Variations: use a creamy blue cheese instead of goat’s cheese

What to Eat in the Heat

The only place to be during a heatwave is inside, with the air conditioning going full blast.

While most people don’t feel as hungry when the weather’s stinking hot, you still have to eat. But who wants to turn on the oven or the hotplates with the temperature soaring over 40°, as it is in Canberra this week?

Here are a few ideas for delicious sustenance which involve minimum effort and no cooking.

Gazpacho is one of the ways they cope with hot weather in Spain. This is a cheat’s version which is made in a jiffy.

Or try this unusual Chilled Almond Soup which also comes from Spain and involves no cooking.

Buy a couple of salmon fillets (boned and skinned) and make Gravlax which “cooks” in the fridge and is absolutely delicious served with sweet mustard sauce, dark brown bread or blinis. I buy my salmon at Costco because you can be 100% sure no bones have been left. Once made you can cut each salmon fillet into 2 or 3 pieces and freeze what you’re not using immediately.

Splurge on some lobster tails and make this divine Lobster, Mango and Avocado salad to enjoy with a glass of Riesling as the sun goes down.

I grew up in England where it never gets as hot as it does in Australia. Summer Pudding is the dessert they make in the height of the UK summer, when the berries are all in season. One of my all time favourites.

And while they’re in season and cheap why not make Mangoes in Ginger Wine. The perfect way to finish dinner on a hot summer’s evening.

If you’re still looking for inspiration for dessert have a look at this article Seven Quick Desserts where you’ll find several ideas, including Blueberry Parfaits which can be put together quickly from ingredients bought at the supermarket. Instead of blueberries, try using raspberries or strawberries.

Time to go back to my book and crank the aircon up another notch.

Mid-week Pork Stir-Fry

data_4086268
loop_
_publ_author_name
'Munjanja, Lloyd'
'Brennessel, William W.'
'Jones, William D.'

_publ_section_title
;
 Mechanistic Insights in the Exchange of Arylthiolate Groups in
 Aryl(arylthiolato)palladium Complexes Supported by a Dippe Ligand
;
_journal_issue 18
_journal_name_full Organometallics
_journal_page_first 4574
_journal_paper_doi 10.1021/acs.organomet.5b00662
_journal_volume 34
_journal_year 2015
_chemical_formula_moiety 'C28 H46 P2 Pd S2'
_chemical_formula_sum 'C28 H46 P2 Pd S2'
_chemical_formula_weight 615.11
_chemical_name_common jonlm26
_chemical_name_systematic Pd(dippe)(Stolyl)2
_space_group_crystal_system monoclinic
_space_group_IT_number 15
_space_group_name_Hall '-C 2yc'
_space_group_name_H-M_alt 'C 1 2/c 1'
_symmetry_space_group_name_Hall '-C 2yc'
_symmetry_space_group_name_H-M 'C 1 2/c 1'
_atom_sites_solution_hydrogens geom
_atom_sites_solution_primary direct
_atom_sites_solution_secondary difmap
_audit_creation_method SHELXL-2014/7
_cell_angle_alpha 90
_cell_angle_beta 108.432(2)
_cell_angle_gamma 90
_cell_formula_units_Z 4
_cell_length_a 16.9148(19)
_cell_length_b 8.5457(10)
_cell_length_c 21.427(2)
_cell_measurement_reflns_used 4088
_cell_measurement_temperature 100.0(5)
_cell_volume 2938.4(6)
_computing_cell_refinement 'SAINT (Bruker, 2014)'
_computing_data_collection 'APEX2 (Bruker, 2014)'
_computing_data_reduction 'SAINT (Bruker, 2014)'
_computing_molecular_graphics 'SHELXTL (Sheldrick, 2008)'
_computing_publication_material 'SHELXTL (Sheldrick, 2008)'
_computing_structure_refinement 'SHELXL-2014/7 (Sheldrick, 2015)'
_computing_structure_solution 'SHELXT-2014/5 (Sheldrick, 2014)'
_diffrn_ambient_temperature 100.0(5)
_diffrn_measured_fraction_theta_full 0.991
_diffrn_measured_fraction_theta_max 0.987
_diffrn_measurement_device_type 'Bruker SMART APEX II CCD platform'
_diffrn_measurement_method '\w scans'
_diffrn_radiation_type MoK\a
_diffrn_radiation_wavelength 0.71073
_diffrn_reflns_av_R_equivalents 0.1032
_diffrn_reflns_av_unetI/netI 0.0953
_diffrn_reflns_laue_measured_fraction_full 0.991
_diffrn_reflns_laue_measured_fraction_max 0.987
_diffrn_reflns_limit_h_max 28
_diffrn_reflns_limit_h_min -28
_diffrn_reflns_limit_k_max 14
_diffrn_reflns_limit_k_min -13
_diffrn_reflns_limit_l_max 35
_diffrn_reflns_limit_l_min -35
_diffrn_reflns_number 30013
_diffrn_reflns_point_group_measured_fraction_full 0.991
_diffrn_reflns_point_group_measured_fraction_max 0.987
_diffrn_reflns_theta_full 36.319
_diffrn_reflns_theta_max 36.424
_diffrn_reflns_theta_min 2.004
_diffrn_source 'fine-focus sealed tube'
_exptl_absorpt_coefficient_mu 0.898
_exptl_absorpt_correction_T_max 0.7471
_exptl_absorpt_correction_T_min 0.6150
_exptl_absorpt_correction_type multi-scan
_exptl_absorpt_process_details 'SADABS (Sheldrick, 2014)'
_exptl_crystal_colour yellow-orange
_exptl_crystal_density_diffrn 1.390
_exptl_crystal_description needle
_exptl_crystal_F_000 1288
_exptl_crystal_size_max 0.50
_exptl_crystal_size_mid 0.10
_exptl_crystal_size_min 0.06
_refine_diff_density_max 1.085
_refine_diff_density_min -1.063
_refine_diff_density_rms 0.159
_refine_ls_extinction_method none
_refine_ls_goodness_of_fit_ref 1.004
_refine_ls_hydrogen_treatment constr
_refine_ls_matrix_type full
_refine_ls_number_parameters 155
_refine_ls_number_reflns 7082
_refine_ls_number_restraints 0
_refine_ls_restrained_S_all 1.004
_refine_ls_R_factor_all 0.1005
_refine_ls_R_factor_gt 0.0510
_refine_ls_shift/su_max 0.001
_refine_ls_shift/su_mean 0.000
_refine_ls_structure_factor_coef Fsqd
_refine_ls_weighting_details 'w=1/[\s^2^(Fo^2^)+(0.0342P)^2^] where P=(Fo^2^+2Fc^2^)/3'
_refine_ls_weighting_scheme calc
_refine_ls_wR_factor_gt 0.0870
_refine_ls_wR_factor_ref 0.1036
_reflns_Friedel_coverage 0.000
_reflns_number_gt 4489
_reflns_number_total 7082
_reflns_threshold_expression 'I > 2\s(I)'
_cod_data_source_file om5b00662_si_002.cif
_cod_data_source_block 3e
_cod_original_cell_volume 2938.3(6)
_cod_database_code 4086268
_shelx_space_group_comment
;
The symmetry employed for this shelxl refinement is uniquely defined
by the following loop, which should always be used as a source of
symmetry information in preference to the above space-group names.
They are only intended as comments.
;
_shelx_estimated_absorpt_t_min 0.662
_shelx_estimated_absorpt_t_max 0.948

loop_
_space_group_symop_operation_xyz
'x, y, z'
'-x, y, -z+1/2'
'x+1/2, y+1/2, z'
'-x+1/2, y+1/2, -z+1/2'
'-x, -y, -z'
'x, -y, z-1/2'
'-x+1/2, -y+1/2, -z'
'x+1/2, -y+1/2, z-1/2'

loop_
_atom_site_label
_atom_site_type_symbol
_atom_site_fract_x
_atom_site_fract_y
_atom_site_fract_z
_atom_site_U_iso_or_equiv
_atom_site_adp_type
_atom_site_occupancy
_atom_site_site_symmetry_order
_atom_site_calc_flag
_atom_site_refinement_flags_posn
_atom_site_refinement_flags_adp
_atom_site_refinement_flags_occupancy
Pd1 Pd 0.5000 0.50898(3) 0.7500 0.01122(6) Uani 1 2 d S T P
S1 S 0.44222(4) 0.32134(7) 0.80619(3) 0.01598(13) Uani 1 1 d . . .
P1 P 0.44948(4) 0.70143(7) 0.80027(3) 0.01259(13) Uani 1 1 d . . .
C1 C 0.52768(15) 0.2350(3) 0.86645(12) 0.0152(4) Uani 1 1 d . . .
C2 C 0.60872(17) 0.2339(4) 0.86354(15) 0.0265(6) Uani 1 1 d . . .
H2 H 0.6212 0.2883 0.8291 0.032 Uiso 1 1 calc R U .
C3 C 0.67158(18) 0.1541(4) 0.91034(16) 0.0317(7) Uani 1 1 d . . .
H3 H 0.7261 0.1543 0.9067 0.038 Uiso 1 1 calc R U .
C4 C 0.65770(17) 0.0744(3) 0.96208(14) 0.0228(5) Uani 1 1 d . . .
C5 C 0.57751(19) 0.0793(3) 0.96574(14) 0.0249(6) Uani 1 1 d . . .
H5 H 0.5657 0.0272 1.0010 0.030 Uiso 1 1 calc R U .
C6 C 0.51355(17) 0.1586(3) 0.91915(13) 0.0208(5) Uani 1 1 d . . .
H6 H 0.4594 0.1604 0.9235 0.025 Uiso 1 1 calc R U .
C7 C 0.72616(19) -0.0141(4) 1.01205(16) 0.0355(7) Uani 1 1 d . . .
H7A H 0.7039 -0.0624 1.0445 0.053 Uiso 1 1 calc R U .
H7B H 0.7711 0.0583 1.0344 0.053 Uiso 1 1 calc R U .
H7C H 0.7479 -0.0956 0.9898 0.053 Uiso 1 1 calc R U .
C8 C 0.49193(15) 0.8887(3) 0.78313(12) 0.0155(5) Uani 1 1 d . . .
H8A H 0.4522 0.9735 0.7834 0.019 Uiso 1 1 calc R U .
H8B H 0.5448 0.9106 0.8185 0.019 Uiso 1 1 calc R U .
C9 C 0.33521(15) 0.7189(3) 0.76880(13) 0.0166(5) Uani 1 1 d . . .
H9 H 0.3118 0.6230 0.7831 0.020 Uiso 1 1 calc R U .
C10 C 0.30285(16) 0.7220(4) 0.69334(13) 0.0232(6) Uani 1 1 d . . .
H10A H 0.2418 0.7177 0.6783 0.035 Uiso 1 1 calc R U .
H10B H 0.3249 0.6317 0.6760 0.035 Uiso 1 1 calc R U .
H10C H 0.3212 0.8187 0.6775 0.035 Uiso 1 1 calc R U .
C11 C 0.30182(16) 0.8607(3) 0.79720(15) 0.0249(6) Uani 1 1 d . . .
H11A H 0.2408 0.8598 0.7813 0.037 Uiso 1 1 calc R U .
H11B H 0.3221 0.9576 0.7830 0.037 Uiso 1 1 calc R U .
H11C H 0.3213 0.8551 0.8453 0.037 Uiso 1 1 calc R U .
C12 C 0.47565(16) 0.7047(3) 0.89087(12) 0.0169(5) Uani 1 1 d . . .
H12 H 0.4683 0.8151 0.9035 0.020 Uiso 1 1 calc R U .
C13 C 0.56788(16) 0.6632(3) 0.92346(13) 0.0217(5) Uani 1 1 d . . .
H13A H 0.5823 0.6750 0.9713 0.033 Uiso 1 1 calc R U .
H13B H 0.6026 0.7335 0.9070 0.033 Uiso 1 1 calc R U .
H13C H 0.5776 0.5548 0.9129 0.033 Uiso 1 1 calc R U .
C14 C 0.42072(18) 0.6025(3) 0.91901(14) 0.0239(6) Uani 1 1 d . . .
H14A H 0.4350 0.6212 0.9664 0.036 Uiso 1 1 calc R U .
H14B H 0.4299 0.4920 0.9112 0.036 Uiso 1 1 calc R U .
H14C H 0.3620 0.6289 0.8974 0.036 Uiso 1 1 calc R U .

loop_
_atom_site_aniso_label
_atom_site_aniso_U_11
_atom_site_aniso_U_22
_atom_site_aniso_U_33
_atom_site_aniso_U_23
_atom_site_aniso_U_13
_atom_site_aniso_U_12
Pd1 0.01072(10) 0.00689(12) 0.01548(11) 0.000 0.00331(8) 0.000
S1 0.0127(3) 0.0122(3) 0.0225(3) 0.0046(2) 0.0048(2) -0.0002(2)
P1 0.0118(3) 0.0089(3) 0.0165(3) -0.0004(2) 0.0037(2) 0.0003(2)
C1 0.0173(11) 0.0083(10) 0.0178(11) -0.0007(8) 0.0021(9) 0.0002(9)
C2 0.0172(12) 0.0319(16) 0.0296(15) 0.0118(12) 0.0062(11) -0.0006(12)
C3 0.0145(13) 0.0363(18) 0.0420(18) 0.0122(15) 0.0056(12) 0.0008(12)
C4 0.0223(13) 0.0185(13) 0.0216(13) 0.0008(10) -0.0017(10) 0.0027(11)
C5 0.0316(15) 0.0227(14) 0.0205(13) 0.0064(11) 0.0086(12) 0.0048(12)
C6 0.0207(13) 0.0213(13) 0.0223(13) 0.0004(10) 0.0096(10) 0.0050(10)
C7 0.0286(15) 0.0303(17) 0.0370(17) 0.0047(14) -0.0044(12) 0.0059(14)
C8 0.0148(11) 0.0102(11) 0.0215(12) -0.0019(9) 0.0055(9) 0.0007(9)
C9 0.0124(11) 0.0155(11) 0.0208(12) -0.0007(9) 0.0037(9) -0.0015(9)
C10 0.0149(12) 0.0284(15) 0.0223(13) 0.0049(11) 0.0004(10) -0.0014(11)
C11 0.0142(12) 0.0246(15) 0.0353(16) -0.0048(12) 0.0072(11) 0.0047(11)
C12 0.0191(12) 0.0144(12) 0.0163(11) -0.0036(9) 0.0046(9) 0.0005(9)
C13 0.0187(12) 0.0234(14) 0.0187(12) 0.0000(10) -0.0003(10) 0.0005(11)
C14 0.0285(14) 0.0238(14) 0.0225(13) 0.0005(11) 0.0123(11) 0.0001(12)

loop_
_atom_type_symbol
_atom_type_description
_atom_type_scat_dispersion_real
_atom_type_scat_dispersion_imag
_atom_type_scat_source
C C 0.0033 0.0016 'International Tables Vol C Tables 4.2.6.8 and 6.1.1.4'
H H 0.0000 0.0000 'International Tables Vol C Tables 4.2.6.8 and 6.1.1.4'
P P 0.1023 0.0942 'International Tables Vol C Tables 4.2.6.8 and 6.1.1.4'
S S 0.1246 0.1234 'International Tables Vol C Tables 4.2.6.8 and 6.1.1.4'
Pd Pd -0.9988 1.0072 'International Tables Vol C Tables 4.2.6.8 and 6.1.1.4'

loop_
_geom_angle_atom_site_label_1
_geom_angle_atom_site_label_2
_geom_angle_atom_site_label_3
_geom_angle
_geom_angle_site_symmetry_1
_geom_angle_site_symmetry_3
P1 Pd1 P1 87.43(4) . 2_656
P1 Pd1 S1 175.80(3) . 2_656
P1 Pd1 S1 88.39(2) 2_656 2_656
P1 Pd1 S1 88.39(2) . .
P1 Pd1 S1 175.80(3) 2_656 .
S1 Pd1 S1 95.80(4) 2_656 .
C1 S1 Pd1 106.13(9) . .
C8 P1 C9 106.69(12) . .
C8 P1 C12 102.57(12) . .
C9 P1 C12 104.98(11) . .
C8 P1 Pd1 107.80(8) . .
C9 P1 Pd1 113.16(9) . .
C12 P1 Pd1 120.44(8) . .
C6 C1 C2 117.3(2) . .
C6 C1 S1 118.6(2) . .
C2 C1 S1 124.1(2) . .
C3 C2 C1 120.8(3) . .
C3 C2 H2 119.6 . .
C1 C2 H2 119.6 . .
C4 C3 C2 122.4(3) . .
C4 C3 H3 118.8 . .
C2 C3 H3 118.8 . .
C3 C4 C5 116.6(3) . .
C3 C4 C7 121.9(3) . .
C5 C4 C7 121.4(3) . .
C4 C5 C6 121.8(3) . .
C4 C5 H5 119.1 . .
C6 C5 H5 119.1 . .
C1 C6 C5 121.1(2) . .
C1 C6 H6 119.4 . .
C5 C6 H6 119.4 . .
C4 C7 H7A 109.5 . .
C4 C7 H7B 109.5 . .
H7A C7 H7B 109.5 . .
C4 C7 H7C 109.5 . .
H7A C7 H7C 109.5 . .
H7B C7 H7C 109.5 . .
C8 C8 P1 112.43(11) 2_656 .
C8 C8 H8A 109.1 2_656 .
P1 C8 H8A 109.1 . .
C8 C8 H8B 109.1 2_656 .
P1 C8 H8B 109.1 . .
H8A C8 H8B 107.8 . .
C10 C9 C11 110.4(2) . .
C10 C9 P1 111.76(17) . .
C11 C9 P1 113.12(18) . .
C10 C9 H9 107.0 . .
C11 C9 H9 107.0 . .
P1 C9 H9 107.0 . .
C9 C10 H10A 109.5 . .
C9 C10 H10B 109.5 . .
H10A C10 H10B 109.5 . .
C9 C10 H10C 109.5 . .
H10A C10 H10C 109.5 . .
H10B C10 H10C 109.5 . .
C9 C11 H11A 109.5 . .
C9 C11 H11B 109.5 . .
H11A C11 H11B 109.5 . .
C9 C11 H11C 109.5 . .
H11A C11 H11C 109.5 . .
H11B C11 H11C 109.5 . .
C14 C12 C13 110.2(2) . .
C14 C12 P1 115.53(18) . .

Try this delicious mid-week stir fry. Easy peasy and adaptable. I forgot to put the chilli on top for the photo. Leave it out for kids or anyone who doesn’t like things spicy. I’ve made this once a week for the past month and each time varied the recipe a bit. It’s always good. If preferred, leave out the noodles and serve with steamed rice.

 

600g pork, thinly sliced
2 Tbs brown sugar
1½ Tbs soy sauce
½ tsp Chinese five spice
2 tsp fish sauce
200g dried Asian noodles (e.g. rice noodles)
2 Tbs oil
1 red or white onion cut into eighths
1 Tbs grated ginger
2 cloves garlic, crushed
1 red capsicum, thinly sliced
1 carrot, halved and sliced
200g snow peas, trimmed
¼ cup chicken or vegetable stock
¼ cup oyster sauce
¼ cup roasted cashews or peanuts or a mixture
1 small red chilli, seeded and thinly sliced (optional)

Combine pork, sugar, soy sauce, five spice and fish sauce in a bowl. Cook noodles according to packet instructions and drain well. Heat 1 Tbs oil in a wok or large frying pan and stir-fry the pork over high heat in two batches for 1-2 minutes. Transfer to a bowl.

Add remaining 1 Tbs oil to the wok and over high heat stir-fry the onion, ginger, garlic, capsicum and carrot for 5 minutes. Add pork, snow peas, stock, oyster sauce and stir fry for 2-3 minutes. Mix in the noodles and a dash of water if it’s a bit dry. Serve garnished with the nuts and the chilli.

Substitutions:
– beef or chicken thighs instead of pork
– broccoli florets, green beans, spinach, asparagus or bok choy instead of snow peas

Crispy Skin Salmon with Green Papaya Salad